How a flood exposed Libya’s broken state

The Real Story

29-09-2023 • 48 mins

Earlier this month two dams collapsed after torrential rain in eastern Libya. Whole neighbourhoods in the city of Derna were swept into the sea. More than 15,000 Libyans are dead or missing and the full death toll may never been known. Since the ousting of long-time leader Muammar Gaddafi in 2011, Libya has been riven by power struggles and currently has two governments - a UN-recognised one based in Tripoli, and another in the country's east backed by General Khalifa Haftar. He has been calling the flooding a natural disaster but many Libyans disagree, saying the eastern government had neglected the dams despite prior warnings about their fragile condition. There have been protests in Derna against the leadership in the region but anger is also being expressed across the country. The anguish and anger across Libya have now developed into demands for an investigation. But who will conduct this investigation? Libya is rich in oil wealth but the country's infrastructure is crumbling and the elites are increasingly accused of rampant corruption. Could this be a reset moment for Libya?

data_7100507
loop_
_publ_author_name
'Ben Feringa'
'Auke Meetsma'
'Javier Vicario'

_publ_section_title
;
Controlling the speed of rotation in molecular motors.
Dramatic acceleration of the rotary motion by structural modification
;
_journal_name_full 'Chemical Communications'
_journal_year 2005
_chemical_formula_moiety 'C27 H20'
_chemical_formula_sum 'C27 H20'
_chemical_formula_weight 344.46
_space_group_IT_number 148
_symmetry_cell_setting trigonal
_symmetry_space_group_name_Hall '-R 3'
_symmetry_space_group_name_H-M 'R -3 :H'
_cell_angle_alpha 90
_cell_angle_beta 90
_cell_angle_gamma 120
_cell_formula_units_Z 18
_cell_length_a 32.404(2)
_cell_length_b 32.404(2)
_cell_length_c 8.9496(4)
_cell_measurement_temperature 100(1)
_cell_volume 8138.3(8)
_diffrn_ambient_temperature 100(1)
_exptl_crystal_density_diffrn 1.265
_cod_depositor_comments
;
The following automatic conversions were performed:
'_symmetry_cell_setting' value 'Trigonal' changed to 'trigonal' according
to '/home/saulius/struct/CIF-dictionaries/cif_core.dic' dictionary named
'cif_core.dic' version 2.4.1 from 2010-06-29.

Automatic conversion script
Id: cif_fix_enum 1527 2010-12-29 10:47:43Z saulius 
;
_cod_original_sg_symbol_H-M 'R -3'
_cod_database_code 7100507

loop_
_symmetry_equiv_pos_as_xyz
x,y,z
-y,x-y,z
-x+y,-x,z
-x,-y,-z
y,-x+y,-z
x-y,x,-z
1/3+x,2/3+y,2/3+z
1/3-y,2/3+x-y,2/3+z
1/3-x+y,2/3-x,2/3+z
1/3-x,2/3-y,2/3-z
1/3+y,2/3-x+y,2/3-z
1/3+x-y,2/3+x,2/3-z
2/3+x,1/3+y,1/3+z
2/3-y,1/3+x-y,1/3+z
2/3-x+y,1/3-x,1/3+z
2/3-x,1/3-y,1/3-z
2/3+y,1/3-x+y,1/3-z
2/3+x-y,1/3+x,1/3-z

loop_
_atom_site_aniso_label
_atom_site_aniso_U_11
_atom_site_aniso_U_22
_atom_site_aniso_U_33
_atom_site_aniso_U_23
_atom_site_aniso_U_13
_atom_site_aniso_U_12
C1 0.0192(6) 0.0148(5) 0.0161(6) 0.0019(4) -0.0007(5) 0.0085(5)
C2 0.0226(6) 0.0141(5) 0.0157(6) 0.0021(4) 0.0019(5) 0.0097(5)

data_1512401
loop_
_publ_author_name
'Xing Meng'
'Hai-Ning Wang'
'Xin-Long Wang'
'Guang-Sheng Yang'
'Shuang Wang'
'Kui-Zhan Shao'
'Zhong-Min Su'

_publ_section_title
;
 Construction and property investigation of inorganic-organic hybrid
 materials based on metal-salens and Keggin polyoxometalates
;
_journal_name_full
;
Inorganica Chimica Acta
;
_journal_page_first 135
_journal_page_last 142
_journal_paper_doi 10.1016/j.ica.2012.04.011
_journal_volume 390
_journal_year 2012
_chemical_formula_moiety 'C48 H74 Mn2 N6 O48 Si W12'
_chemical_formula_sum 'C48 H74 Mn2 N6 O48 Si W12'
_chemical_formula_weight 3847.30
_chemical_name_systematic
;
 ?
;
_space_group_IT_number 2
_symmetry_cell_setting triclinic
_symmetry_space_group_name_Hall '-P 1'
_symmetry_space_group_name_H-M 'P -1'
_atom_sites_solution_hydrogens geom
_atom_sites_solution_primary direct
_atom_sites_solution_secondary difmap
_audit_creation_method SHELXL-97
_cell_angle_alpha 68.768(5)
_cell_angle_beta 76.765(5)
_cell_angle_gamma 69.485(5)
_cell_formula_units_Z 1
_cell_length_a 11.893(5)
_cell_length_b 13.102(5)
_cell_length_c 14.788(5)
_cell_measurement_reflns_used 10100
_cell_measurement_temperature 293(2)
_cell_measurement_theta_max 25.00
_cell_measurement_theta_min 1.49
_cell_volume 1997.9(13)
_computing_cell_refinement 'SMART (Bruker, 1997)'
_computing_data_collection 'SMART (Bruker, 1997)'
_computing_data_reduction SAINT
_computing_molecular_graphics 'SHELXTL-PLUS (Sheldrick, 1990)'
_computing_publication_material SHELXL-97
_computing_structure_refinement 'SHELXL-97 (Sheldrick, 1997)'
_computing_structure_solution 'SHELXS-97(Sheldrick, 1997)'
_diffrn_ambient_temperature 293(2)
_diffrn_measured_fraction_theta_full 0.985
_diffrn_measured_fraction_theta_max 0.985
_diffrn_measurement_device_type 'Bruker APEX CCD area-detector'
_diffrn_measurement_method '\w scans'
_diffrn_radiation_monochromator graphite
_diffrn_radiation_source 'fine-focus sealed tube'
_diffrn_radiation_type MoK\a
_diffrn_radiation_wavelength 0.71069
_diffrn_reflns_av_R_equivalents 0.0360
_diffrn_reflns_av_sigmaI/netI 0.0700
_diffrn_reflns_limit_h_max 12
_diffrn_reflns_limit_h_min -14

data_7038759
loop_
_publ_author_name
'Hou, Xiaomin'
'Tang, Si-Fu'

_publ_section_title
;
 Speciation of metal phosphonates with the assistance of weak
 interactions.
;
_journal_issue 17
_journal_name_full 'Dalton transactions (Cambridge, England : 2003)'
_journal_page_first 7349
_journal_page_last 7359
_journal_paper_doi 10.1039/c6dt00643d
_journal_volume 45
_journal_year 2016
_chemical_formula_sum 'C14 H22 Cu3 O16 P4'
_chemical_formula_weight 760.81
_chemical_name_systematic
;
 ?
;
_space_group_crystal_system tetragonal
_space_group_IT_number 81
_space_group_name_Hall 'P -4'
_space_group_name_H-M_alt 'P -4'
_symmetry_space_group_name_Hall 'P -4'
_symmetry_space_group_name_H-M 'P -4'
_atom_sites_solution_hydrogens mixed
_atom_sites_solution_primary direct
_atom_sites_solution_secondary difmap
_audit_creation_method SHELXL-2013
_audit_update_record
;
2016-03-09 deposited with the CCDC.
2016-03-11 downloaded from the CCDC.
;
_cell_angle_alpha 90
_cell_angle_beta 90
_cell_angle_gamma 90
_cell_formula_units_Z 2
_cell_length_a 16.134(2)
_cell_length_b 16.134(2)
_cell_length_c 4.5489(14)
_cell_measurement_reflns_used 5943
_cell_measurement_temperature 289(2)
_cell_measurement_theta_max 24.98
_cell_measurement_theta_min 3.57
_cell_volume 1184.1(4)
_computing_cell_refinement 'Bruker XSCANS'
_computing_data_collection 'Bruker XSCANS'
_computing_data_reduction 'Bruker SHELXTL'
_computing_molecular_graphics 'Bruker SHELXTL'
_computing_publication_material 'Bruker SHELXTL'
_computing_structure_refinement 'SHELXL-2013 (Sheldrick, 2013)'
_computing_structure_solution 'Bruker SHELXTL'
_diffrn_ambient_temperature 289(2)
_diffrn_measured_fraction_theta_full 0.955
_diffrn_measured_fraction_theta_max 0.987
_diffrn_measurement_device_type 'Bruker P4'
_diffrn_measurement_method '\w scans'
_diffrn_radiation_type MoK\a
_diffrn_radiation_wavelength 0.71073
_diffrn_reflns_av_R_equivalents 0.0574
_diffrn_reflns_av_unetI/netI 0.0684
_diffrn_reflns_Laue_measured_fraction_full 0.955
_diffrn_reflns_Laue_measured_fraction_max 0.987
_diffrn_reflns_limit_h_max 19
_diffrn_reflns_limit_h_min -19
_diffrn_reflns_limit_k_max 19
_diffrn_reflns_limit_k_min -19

Shaun Ley is joined by: Mary Fitzgerald - A writer and researcher focused on Libya and non-resident scholar for the Middle East Institute think tank. Tarek Megerisi - Senior policy fellow with the Middle East and North Africa programme at the European Council on Foreign Relations. Elham Saudi - Co-founder and Director of Lawyers for Justice in Libya, an NGO focusing on accountability, human rights and the rule of law in Libya.

Also in the programme: Othman Abdul Jalil - Minister for health for the Eastern Libyan government. Noura El-Jerbi - A Libyan journalist from Derna but now living in Turkey.

Produced by Ellen Otzen and Zak Brophy

Image: A view from the area as search and rescue efforts continuing in disaster zones after the floods in Derna. Credit: Hamza Al Ahmar/Anadolu Agency via Getty Images.